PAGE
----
Assistant Professor , The University of Iowa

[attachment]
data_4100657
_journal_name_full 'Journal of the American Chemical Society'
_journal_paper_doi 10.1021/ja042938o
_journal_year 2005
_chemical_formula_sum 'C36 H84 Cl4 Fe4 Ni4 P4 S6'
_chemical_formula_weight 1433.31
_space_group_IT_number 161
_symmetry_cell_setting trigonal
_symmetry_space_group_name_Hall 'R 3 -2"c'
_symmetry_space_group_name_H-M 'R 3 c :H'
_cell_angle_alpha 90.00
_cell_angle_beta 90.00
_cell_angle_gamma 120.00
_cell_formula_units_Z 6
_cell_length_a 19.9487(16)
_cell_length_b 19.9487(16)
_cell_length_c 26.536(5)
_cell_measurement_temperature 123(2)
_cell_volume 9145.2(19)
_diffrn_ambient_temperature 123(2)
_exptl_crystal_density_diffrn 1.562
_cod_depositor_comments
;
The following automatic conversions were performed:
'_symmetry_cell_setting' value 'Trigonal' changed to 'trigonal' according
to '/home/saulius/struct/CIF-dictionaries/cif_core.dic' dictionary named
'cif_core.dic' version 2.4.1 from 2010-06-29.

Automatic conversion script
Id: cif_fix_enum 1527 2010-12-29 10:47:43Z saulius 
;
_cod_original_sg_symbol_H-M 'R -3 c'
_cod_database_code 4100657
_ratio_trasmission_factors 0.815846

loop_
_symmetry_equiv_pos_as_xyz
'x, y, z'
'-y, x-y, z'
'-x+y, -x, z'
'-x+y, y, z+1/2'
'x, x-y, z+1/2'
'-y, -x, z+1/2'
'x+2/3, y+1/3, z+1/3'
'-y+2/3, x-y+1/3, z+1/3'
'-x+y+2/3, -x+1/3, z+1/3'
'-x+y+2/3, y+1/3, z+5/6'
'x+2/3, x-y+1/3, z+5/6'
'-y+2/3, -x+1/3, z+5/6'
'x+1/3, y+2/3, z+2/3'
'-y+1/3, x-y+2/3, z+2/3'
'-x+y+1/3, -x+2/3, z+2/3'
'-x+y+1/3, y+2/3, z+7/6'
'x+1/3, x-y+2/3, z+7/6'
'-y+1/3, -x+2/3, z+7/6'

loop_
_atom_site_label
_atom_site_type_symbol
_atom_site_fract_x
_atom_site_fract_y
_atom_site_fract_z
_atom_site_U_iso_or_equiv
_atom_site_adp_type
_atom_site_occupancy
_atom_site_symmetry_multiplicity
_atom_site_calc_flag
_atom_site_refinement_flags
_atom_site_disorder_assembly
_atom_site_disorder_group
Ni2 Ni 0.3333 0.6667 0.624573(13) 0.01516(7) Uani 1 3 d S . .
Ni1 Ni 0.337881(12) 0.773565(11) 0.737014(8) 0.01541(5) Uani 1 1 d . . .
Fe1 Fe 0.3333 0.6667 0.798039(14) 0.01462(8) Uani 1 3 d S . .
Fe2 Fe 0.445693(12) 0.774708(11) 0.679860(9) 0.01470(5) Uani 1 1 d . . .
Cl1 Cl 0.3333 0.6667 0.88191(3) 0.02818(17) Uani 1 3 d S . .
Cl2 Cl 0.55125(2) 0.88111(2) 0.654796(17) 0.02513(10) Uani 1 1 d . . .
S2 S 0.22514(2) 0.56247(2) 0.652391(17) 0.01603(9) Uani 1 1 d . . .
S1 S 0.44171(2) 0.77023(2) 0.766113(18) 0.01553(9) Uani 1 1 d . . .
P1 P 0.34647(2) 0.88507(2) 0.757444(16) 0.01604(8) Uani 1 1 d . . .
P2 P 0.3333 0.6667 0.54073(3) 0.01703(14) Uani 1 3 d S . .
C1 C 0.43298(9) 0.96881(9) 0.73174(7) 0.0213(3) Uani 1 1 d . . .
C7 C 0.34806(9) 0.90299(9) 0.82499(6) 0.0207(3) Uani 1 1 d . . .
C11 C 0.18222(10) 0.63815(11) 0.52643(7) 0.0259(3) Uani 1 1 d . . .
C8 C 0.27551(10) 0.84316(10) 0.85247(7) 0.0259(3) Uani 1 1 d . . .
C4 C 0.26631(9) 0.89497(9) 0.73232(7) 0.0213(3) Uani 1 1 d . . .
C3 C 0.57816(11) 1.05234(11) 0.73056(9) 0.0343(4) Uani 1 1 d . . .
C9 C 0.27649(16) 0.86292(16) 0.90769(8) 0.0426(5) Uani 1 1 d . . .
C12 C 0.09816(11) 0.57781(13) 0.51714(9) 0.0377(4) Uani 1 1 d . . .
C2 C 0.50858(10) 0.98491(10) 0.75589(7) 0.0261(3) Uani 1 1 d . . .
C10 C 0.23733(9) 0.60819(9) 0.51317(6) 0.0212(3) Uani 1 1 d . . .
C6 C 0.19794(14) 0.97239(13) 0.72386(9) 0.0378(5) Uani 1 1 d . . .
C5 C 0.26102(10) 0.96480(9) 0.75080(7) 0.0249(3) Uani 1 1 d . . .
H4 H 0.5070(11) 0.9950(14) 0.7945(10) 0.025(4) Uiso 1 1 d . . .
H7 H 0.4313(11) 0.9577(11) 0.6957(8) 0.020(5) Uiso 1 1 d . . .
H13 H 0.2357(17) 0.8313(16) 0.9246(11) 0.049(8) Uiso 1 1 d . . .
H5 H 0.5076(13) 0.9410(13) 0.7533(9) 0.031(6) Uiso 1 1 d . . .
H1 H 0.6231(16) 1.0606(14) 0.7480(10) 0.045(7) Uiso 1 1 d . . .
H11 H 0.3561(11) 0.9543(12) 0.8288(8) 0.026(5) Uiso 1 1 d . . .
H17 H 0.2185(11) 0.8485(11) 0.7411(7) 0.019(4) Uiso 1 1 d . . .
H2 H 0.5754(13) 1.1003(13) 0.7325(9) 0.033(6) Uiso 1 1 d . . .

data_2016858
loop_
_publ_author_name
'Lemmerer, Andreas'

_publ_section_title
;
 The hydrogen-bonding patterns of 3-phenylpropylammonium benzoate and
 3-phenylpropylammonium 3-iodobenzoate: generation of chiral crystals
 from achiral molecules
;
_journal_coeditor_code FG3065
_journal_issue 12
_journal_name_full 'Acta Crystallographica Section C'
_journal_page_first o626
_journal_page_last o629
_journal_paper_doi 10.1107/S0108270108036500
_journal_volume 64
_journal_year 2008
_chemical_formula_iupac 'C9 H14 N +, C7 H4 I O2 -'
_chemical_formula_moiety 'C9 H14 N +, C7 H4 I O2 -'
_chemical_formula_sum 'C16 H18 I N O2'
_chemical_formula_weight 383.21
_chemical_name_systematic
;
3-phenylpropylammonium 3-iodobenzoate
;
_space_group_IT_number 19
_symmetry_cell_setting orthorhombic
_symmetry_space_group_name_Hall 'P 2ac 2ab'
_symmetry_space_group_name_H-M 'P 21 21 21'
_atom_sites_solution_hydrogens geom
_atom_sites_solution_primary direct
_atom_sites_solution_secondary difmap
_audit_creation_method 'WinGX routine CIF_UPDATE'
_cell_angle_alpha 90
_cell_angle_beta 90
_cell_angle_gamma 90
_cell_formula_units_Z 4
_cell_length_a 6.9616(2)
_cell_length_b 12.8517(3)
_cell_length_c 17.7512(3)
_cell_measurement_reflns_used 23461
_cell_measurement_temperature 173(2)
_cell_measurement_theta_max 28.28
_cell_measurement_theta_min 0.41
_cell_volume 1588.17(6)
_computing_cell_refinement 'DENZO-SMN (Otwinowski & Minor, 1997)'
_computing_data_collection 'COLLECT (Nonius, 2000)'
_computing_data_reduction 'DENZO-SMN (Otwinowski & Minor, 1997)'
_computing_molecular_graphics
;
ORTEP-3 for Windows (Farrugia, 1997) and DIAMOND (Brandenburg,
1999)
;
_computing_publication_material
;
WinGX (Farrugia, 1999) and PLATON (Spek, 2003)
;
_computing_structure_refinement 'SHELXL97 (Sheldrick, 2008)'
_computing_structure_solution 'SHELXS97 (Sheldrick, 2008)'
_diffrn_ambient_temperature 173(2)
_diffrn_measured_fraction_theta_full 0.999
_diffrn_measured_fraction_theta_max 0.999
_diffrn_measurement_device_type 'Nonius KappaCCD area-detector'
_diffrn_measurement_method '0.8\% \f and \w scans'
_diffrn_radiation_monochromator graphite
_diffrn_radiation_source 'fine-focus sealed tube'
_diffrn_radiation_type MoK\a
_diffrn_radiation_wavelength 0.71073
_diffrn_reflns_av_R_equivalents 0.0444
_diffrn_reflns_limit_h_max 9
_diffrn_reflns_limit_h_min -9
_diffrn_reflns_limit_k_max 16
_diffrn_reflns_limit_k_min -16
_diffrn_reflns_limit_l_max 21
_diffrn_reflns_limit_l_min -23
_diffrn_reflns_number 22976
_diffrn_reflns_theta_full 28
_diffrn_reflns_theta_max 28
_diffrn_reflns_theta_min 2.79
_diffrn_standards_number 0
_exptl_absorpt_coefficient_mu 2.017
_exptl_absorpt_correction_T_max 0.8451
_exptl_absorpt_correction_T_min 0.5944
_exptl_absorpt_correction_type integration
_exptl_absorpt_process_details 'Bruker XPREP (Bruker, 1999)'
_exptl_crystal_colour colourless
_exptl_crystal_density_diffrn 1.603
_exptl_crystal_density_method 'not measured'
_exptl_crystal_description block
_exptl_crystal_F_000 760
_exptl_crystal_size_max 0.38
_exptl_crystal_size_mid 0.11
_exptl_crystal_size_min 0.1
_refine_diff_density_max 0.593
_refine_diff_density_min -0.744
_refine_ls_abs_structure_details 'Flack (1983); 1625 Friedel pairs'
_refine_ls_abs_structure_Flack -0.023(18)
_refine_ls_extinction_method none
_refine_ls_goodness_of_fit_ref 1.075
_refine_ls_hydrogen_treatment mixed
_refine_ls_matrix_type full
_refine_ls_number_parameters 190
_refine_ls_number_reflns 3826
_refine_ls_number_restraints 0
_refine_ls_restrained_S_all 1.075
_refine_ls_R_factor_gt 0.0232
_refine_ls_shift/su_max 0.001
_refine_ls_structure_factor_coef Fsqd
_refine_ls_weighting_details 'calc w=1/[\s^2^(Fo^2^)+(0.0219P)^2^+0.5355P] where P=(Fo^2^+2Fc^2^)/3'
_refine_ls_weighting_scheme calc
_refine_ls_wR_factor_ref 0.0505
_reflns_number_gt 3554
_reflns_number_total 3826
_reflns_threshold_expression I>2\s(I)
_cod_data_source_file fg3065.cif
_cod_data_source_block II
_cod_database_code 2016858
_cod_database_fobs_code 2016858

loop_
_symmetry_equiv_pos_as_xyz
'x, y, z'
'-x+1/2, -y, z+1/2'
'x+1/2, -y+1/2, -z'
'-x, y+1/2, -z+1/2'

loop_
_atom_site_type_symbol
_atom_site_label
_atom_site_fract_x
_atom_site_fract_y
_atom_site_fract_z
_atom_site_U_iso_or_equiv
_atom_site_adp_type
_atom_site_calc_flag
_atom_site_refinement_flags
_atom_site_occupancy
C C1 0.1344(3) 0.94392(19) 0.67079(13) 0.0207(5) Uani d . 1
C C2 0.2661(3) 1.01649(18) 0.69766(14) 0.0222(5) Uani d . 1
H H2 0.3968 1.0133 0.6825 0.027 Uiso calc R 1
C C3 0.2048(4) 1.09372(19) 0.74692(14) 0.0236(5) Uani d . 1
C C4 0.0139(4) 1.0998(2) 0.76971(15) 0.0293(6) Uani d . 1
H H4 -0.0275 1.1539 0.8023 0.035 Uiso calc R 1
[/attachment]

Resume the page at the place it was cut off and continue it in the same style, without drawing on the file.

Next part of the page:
This project documents the history of white criminals who donned blackface in order to commit crimes during the Jim Crow era in the United States. From at least the 1880s through the 1930s, it was a fairly common practice for white men and women across the country to cover their skin with burnt cork, wear stereotypically "black" clothing, and use other racial ruses to deflect suspicion for their crimes away from themselves and onto black people. In so doing, they artificially inflated black crime statistics, thus reinforcing the burgeoning myth of black criminality, and endangered black life by ginning the wrath of retributive mobs and individuals. Black activists and journalists waged campaigns against the practice, including pushing legislation that would make it a federal crime, but to no avail. This project excavates and analyzes this history for the first time.